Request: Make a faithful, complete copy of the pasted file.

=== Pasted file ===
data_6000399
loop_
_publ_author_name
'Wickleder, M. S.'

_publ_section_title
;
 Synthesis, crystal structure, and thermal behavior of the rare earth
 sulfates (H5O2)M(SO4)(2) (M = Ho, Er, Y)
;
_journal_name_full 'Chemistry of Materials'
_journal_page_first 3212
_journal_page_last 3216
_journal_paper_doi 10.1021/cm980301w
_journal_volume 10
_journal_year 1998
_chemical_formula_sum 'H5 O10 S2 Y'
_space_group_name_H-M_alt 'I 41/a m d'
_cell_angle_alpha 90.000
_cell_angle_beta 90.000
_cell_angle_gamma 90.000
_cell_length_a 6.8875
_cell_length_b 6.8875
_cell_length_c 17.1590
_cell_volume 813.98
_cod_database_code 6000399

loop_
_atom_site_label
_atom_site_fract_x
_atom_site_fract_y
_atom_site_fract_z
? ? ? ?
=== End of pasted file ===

data_6000399
loop_
_publ_author_name
'Wickleder, M. S.'

_publ_section_title
;
 Synthesis, crystal structure, and thermal behavior of the rare earth
 sulfates (H5O2)M(SO4)(2) (M = Ho, Er, Y)
;
_journal_name_full 'Chemistry of Materials'
_journal_page_first 3212
_journal_page_last 3216
_journal_paper_doi 10.1021/cm980301w
_journal_volume 10
_journal_year 1998
_chemical_formula_sum 'H5 O10 S2 Y'
_space_group_name_H-M_alt 'I 41/a m d'
_cell_angle_alpha 90.000
_cell_angle_beta 90.000
_cell_angle_gamma 90.000
_cell_length_a 6.8875
_cell_length_b 6.8875
_cell_length_c 17.1590
_cell_volume 813.98
_cod_database_code 6000399

loop_
_atom_site_label
_atom_site_fract_x
_atom_site_fract_y
_atom_site_fract_z
? ? ? ?